Here’s what the columnist wrote, in a paean to the power and influence that traditional news media once wielded, supposedly:
“A Walter Cronkite could, however belatedly, expose the pointlessness of Vietnam. Famously, Edward R. Murrow deflated McCarthy. A pair of scruffy reporters could bring down a Nixon.”
Three sentences, three myths–a trifecta that is very rare.
The reference to Cronkite is to the CBS anchorman’s report of February 27, 1968, in which he said the U.S. military was “mired in stalemate” in Vietnam. As I write in Getting It Wrong, such a characterization was scarcely original or exceptional at the time. It was no exposé.
Indeed, nearly seven months before Cronkite’s pronouncement, the New York Times had suggested in a front-page report that the war was stalemated.
Victory in Vietnam, the Times report said, “is not close at hand. It may be beyond reach.”
That Murrow “deflated” Senator Joseph R. McCarthy is another media myth, stemming from Murrow’s See It Now television program of March 9, 1954.
Murrow in fact was quite belated in confronting McCarthy and the senator’s communists-in-government witch hunt.
The half-hour See It Now program on McCarthy came many months–even years–after other journalists had pointedly challenged the senator and his bullying tactics. Eric Sevareid, a friend and CBS colleague of Murrow, pointedly noted that Murrow’s program “came very late in the day.”
In an interview in 1978, Sevareid said: “The youngsters read back and they think only one person in broadcasting and the press stood up to McCarthy and this has made a lot of people feel very upset, including me, because that program came awfully late.”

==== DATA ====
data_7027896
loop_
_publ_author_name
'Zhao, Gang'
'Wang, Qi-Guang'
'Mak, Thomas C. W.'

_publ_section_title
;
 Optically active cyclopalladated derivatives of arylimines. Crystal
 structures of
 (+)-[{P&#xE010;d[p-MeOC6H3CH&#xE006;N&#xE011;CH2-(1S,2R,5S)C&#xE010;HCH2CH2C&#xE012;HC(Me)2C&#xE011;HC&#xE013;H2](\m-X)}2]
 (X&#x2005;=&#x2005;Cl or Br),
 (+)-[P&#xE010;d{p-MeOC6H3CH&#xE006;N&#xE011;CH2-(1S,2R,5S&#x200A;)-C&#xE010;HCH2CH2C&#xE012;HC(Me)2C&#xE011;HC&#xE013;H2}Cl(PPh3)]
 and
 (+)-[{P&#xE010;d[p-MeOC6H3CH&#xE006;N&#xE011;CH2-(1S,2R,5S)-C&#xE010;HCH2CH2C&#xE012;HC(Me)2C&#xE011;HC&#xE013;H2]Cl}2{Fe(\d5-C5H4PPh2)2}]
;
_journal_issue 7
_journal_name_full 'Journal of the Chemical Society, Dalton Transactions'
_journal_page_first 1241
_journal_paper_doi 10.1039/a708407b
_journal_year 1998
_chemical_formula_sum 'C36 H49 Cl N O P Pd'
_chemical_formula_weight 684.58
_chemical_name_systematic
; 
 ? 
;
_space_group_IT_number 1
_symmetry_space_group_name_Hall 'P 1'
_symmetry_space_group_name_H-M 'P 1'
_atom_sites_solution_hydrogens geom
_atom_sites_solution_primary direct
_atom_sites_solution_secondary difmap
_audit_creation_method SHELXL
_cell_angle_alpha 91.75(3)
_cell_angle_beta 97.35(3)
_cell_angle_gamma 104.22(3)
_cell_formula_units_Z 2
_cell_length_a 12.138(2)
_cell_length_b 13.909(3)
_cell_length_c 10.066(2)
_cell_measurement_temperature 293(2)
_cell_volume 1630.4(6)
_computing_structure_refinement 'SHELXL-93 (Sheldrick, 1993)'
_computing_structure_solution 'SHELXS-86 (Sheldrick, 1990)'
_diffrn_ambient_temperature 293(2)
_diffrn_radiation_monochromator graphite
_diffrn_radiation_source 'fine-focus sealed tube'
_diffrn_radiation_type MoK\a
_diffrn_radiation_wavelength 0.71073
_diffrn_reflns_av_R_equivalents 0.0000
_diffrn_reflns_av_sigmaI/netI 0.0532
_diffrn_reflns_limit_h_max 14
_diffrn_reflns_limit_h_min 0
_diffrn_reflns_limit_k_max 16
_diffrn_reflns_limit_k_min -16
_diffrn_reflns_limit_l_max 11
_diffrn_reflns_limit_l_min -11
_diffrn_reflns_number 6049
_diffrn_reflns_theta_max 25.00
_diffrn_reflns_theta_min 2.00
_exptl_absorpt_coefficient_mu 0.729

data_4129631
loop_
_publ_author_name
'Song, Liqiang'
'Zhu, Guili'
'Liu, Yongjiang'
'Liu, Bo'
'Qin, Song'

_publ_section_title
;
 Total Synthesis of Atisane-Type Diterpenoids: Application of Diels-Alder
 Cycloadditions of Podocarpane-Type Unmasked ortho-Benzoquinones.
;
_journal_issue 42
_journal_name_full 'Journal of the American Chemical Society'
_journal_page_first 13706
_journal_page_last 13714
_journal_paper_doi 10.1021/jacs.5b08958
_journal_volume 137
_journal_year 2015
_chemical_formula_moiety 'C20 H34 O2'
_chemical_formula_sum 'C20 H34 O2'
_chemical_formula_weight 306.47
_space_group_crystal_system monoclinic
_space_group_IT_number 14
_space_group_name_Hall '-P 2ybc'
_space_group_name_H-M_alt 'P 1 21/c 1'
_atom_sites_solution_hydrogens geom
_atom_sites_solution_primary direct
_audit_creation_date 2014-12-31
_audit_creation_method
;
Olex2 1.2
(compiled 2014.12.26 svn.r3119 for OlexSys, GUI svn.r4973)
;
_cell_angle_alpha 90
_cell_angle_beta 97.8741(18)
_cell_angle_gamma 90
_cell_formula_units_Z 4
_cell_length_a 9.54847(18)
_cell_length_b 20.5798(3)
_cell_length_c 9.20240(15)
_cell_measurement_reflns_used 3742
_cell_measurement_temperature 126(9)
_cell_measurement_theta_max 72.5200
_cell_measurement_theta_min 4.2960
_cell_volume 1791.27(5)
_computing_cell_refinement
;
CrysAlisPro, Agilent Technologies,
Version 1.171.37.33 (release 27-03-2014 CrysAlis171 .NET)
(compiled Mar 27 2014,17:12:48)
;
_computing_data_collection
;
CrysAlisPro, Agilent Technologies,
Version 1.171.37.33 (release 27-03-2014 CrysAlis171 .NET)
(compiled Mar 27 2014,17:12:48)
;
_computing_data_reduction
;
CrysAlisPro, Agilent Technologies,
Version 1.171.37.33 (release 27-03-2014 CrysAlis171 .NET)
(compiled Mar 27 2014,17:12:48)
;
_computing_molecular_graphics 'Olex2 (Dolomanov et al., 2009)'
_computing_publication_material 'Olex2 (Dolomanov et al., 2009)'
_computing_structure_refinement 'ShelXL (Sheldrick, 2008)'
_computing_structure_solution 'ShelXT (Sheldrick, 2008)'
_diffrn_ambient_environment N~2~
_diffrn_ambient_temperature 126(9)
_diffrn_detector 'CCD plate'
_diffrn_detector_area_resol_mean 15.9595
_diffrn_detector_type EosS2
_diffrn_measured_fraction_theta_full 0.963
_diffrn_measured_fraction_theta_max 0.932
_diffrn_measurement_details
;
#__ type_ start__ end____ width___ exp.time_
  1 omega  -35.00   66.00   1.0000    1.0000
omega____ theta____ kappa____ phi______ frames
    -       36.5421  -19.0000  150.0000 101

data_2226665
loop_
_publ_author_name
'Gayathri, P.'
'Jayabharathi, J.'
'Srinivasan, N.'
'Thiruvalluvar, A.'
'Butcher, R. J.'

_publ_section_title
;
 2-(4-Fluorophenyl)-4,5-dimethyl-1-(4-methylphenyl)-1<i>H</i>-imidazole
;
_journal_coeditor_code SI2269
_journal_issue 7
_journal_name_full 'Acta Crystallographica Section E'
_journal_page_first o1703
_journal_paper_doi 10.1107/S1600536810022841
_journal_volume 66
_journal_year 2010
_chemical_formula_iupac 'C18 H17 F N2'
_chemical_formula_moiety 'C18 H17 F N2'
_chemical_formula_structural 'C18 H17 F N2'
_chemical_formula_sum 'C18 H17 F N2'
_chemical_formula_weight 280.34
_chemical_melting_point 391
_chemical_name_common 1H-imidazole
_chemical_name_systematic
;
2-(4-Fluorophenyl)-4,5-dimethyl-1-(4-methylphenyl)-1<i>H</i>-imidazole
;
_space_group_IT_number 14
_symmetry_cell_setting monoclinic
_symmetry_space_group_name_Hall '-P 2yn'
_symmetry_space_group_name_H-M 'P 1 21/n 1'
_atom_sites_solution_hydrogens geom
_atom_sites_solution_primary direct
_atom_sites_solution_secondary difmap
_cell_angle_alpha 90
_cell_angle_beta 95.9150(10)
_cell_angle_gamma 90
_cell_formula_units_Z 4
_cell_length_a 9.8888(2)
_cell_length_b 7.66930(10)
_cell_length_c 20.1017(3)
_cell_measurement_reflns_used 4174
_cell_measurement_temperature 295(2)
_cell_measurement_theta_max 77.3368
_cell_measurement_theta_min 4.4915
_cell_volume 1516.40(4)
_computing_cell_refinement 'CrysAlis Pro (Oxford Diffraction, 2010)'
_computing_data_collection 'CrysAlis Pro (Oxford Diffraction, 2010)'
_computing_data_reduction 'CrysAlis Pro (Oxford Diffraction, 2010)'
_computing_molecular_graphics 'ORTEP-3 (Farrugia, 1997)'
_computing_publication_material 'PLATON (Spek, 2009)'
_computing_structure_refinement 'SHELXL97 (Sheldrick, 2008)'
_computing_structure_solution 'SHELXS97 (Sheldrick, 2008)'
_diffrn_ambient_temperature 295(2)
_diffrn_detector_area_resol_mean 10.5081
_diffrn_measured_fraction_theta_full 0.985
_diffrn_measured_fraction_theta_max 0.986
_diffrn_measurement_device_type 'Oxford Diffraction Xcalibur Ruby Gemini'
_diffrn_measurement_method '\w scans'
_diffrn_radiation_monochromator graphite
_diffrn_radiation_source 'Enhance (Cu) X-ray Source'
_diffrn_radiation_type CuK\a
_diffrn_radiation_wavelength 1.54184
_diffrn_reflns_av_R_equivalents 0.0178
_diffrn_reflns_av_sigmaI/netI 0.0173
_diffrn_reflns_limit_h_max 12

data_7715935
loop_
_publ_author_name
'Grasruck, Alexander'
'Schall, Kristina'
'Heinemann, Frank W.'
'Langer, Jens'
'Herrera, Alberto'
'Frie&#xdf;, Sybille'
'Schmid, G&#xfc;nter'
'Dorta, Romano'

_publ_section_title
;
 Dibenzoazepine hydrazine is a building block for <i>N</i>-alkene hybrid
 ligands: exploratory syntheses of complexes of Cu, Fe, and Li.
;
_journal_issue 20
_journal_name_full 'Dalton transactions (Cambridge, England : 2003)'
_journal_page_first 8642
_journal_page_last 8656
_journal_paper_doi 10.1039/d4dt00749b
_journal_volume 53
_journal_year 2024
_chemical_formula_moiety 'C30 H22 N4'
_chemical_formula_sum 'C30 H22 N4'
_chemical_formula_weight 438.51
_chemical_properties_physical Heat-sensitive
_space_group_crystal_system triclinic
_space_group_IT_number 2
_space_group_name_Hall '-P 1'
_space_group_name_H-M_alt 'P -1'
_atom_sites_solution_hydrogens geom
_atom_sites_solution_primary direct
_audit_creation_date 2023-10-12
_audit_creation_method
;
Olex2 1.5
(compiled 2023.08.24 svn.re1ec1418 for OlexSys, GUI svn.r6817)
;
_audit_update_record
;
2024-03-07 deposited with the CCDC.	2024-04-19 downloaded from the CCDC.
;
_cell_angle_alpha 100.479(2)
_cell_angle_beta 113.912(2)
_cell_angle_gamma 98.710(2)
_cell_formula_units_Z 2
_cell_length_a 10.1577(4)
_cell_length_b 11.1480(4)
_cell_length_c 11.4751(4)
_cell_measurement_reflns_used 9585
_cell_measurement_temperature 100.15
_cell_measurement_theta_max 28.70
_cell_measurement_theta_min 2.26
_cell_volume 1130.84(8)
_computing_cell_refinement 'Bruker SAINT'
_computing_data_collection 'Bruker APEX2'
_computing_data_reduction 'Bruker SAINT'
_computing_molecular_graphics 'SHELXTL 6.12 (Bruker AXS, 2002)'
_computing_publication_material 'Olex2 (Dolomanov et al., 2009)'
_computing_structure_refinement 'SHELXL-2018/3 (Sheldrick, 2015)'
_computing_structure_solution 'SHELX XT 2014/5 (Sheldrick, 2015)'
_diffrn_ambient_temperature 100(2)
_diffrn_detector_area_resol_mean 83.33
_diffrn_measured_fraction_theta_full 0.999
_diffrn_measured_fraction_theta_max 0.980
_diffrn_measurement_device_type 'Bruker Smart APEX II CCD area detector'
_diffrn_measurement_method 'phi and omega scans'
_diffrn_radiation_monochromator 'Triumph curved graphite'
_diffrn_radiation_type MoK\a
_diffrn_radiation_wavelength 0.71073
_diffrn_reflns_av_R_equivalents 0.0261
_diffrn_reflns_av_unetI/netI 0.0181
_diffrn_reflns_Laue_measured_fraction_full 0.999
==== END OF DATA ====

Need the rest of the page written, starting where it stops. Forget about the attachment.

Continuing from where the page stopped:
And by the time Murrow’s report aired, McCarthy’s favorable ratings had been in decline for three months, as also I note in Getting It Wrong.
The Canadian columnist’s reference to “a pair of scruffy reporters” who supposedly brought down Richard Nixon is, of course, to Carl Bernstein and Bob Woodward, who covered the Watergate scandal for the Washington Post.
Howard Kurtz, the newspaper’s media reporter, wrote in 2005, for example:
“Despite the mythology, The Post didn’t force Richard Nixon from office—there were also two special prosecutors, a determined judge, bipartisan House and Senate committees, the belated honesty of [former White House lawyer] John Dean and those infamous White House tapes.”
Kurtz’s observations parallel those of Stanley I. Kutler, a leading historian of the Watergate scandal, who has written:
“The fact is, an incredible array of powerful actors all converged on Nixon at once—the FBI, prosecutors, congressional investigators, the judicial system.”
The three myths are stories well-known and even cherished in American journalism. They almost always are cited as examples of media power and influence, of journalists at their courageous best.
But as I write in Getting It Wrong:
“To identify these tales as media myths is to confront the reality that the news media are not the powerful agents they, and many others, assume them to be.”